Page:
Brock's Style Unlike Donovan's; Slant Is Same

The rarely used lines of communications between organized labor and the Reagan Administration will undoubtedly be fairly cordial and open under William E. Brock, whom President Reagan nominated last week as secretary of labor.

But while labor leaders and the new secretary, who is expected to easily win Senate confirmation, have communicated well in the past and will probably continue to do so, the Brock appointment will not result in any fundamental change in the deeply antagonistic relations between unions and the Administration.

News stories about the appointment stressed compliments to Brock from the labor sector. AFL-CIO President Lane Kirkland, for example, said that Brock has "earned our respect" and that "we look forward to a new and constructive relationship with the Labor Department."

But Brock has philosophical differences with union leaders that are almost as strong as those of his predecessor, Raymond J. Donovan, who shares his conservative Republican views.

However, unlike some of the more conservative members of the Reagan Administration, Brock is not an ideologue. In his many years in Washington as representative, senator and special trade representative, Brock has earned a reputation as a very conservative "good guy." As a result, he doesn't irritate union leaders and can accept, with seeming equanimity, frequent mutual disagreements.

Brock listens to union leaders, usually responding calmly and, when appropriate, with humor. Almost without exception, union leaders who know him say that he grasps complex issues quickly and even agrees with a labor position or two.

Many labor leaders, including Kirkland, could barely tolerate Donovan, with whom they frequently quarreled and whose integrity was challenged from the day he was nominated. Thus, Brock's appointment came as a relief to them even though he is a strong supporter of Reagan, the most anti-union President in modern times.

Privately, however, many union leaders acknowledge that Brock's charm might make him more dangerous to labor than Donovan, who had so many enemies that he was an ineffective opponent.

There are no signs, for instance, that Brock will try to get the Administration to reverse its generally anti-union position on legislation or push for more funds to increase enforcement of labor laws. The department's proposed budget is $22.8 billion, 20% less than during Reagan's first year in office.

Nor is Brock expected to try to save such programs as the Job Corps, the last remnant of President Lyndon B. Johnson's Great Society anti-poverty programs.

Also on its way out is the Trade Adjustment Act, set up to help workers who lost their jobs because of certain forms of foreign competition. Brock solidly backs the Administration in its basic fight against most restrictions on foreign trade.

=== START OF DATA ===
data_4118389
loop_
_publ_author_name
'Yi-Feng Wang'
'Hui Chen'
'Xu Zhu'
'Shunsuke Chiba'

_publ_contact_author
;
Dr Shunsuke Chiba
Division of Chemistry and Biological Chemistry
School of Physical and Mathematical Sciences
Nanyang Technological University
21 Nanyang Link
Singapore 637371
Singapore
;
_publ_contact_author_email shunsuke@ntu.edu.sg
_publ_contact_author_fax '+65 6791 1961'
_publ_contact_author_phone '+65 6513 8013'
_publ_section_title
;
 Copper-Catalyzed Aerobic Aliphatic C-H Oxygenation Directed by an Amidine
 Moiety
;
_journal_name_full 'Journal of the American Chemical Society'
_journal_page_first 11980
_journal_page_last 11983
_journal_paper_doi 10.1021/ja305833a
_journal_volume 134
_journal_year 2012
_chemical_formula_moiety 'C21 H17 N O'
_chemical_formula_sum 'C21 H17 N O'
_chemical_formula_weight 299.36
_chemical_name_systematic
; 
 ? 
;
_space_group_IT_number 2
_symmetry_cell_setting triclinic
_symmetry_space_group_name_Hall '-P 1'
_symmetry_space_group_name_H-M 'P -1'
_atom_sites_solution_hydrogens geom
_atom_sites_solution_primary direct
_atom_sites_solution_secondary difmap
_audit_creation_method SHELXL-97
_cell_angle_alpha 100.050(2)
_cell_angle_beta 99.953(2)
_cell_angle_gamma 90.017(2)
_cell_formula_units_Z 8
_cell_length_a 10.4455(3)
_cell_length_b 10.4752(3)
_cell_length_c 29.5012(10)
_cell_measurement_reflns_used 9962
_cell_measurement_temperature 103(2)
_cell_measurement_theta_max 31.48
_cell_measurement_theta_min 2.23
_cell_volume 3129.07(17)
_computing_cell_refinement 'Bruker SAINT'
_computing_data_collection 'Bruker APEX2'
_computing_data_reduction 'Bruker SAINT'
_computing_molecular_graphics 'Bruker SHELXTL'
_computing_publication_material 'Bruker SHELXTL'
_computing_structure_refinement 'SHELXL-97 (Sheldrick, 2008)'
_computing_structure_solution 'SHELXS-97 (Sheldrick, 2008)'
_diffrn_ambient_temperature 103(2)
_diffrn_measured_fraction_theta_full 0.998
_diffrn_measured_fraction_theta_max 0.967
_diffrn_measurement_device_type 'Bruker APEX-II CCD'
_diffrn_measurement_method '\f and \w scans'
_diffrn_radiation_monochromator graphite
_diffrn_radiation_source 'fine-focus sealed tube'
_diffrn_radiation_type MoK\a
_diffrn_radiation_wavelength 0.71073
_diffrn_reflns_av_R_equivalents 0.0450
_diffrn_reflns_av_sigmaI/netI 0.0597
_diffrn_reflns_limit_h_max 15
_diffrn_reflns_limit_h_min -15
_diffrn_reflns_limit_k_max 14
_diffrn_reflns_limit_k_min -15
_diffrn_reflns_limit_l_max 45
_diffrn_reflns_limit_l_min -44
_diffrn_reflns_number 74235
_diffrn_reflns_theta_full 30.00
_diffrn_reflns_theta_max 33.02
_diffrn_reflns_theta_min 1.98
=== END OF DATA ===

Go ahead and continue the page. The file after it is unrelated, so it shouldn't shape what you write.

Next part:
Howard Samuels, head of the AFL-CIO industrial union department, said he has dealt with Brock on many occasions and is convinced that he "will be able to explain clearly our position to others in the White House, including the President, and that certainly will be an improvement over the Donovan years."

Samuels added that Brock, as Reagan's international trade negotiator for the last four years, has supported labor on a few issues involving foreign trade even though he has generally opposed unions' increasingly protectionist-minded actions.

But such support is rare for this Reagan loyalist. Basic Labor Department policies will continue to be set by people in the White House, including the President and White House Chief of Staff Donald T. Regan, who must vividly recall the hard-line campaigns that labor waged against Reagan in 1980 and 1984.

Unionists have generally refrained from publicly criticizing Brock because, as one put it, "we don't need to start a fight with him even before he takes the job. And who knows? Perhaps we can get him to at least make some compromises with us on a few issues in the hope that in future years he can win a few unions over to the Republicans."

There are widespread expectations that Brock will run the department more efficiently than Donovan, who was largely an unknown in Washington, knew almost none of the union leaders personally and was plagued by scandal. Donovan resigned March 15, soon after a New York state Supreme Court judge ordered him to stand trial on charges of grand larceny and fraud. He had been indicted on charges of falsely stating the amount of payments to minority-controlled subcontractors by using phony equipment-lease arrangements.

Brock might have more success than Donovan, for instance, in pushing through Congress a sub-minimum wage for youth ($2.50 as opposed to the current $3.35). Brock and the Administration argue that a lower minimum wage would encourage greater employment of youths, while organized labor fears that it would cut the number of jobs for mature breadwinners.

In political terms, the Administration hopes that the Brock appointment will weaken the unity achieved by the AFL-CIO last year when all of its 96 unions joined, for the first time, in backing a presidential candidate before the primaries. An estimated 60% of unionists backed that choice--Walter F. Mondale--in the election.